Monitoring and Continuous Improvement: Learning activities should be dynamic and changing and should provide the richest learning experience. There should be provision for feedback and structure of the experience be sufficiently flexible to make changes in response to the feedback suggested. Monitoring and continuous improvement signify the formative evaluation tools.
Orientation and Training: Both the learner and the learning facilitator must know the background information of each other and about the context and environment in which the experience will operate for the full value of experience to be accessible. Constant structured development opportunities should also be included to increase the learner’s appreciation of the context and skill requirements of her/his work.
Reflection: Reflection transforms simple experience to a learning experience. Reflective process is fundamental to all phases of experiential learning. It is also a necessary tool for adjusting the experience and measuring outcomes.
Authenticity: The experience must be meaningful and useful in reference to an applied setting or situation. It must have real world context.
Preparedness and Planning: Participants must have adequate foundation to support a successful experience. They must focus on the intension and plan for it. It should be flexible enough to make adaptation
Intension. Intention denotes the purpose which is deeper than goals, objectives and activities that define the experiences which enables experience to become knowledge.
The National Society for Experiential Education (2013) principles include:
Both experience and learning are fundamental. There is mutual responsibility between learner and facilitator of learning. Therefore the facilitator is expected to take the lead in ensuring both the quality of learning experiences and the work produced.
According to Cantor, to begin with the experiential learning strategy, the instructor must identify the learner’s needs and requirements. Instructor must understand the cultural environment of the learner, their maturity level, learning difficulties and strengths and the weakness of the learner. Then to meet the cognitive development needs of the individual learner appropriate course content and activities need to be planned. While integrating experiential learning all the potential issues must be identified and necessary changes must be done.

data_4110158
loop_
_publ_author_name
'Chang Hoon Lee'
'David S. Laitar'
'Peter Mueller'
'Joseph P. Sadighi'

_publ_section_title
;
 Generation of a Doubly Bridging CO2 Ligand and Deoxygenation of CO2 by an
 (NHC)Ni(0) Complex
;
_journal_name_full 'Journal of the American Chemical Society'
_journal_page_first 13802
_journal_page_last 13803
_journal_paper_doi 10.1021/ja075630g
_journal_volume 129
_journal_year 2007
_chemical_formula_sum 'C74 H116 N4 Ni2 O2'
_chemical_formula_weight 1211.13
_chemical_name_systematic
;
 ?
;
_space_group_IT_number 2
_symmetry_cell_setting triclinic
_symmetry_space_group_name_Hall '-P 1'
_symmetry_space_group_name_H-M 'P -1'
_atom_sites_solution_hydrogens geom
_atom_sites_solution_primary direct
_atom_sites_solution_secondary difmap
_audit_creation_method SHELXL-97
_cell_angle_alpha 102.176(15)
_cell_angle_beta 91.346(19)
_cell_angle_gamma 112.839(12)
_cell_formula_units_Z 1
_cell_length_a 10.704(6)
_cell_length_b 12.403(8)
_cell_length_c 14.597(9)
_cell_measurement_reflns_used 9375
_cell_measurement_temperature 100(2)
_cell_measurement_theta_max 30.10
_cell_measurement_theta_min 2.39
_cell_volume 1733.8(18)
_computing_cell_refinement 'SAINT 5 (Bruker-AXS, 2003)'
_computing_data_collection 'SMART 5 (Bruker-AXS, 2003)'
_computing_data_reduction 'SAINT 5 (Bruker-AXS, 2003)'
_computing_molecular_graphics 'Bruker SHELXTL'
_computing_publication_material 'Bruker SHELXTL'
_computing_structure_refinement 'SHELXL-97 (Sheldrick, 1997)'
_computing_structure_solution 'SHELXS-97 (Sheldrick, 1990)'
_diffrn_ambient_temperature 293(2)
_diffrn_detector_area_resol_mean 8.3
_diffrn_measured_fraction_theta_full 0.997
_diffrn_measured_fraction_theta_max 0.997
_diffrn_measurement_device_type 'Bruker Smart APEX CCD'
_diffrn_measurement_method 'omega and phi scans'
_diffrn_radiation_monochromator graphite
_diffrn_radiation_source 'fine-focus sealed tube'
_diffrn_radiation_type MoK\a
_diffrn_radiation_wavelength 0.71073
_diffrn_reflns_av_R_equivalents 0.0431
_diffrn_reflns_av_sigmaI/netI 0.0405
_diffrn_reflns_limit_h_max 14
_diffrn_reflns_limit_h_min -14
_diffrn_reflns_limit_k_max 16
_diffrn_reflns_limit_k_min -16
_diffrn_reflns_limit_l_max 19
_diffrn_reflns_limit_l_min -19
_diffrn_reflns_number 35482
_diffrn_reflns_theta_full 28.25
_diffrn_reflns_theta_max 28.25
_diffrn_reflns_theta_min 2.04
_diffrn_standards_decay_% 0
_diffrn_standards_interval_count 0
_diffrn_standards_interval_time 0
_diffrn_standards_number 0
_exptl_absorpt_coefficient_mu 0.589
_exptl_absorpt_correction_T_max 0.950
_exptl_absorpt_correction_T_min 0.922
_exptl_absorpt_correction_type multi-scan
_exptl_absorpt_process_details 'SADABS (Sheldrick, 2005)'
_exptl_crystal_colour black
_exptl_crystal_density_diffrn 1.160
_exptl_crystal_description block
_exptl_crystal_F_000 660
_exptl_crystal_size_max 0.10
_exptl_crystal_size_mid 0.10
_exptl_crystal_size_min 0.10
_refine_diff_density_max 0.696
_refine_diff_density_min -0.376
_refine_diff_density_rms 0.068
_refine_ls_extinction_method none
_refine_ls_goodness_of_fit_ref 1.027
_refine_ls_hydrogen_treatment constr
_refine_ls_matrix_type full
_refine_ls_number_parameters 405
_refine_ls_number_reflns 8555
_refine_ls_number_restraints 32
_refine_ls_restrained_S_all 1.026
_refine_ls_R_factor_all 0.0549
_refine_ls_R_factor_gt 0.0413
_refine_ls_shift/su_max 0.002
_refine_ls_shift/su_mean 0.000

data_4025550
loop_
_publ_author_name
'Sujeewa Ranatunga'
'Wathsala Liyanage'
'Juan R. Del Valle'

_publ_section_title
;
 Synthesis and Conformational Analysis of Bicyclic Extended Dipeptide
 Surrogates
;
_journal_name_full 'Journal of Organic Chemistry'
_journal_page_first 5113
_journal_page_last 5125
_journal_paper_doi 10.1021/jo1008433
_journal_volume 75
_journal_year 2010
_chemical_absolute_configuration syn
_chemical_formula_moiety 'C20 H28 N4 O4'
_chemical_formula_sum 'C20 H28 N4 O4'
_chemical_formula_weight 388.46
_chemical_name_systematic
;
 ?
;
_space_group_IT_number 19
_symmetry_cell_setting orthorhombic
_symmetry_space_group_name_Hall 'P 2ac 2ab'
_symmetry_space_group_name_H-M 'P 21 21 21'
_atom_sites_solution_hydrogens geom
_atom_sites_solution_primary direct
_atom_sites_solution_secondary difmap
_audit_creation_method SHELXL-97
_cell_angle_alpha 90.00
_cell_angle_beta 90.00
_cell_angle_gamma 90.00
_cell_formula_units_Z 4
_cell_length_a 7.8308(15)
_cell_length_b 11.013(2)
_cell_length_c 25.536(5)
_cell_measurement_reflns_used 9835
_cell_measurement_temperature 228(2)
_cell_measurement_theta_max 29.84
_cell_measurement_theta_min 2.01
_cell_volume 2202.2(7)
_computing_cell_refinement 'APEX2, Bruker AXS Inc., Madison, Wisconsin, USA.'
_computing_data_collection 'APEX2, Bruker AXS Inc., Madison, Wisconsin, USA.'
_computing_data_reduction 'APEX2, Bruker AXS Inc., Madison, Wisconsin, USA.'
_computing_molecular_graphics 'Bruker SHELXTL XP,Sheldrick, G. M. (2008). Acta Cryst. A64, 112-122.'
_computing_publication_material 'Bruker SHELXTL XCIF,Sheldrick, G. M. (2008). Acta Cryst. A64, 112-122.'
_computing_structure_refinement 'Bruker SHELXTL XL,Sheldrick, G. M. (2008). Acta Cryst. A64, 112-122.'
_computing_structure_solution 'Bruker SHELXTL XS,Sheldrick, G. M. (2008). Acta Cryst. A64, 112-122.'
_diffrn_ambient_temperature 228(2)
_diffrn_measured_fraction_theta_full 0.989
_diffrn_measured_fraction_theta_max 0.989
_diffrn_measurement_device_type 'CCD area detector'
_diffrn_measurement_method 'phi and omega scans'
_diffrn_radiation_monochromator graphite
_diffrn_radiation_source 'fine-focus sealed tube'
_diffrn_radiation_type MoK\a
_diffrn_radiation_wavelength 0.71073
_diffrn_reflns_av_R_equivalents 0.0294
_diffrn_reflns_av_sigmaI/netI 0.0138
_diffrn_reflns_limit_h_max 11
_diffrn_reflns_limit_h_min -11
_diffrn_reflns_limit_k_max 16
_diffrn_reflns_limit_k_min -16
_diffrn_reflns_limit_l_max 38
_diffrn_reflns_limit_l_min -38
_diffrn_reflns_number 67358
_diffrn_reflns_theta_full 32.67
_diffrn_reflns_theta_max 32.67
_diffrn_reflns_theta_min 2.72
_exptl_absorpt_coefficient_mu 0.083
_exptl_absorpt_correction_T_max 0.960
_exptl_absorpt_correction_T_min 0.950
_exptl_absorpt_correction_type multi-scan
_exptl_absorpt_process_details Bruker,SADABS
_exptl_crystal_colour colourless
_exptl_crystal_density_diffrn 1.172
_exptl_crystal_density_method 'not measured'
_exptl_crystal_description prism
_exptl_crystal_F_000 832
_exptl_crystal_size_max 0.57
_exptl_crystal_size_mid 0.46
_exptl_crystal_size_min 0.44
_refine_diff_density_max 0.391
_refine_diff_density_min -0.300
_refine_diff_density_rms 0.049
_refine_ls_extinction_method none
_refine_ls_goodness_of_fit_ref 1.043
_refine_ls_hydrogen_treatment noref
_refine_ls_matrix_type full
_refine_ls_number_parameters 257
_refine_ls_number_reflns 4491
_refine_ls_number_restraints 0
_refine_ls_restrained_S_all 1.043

Experiential learning can be broadly categorised into 2 types. Classroom-based learning and field-based experiences. Experiential learning in classroom includes wide range active learning strategies to bring out the excellence among students. Classroom-based experiential learning includes role-playing, games, case studies, simulations, presentations, and various types of group work. Field-based learning is considered as one of the oldest and most established form of experiential learning that includes internships, practicums, cooperative education, and service learning. In an experiential classroom an instructor’s role is quite different from that of traditional classrooms. Here the instructor pass much of the responsibility on to the student .The instructor role is significant because instructor is a guide, facilitator leader, resource person and provides necessary support to carry out experiential learning in and outside the classroom. Students take control of their own learning and gain knowledge.
Experiential Learning has been discussed and described as process of learning and method of instruction. Experiential education is an alternative and or an enrichment to instruction. Hence as a method of education it facilities active multisensory involvement of one’s student in some aspect of the course content. This immersion in the material becomes the basis for analyses and reflection on the part of the student-and hence the learning. (Cantor, 1995).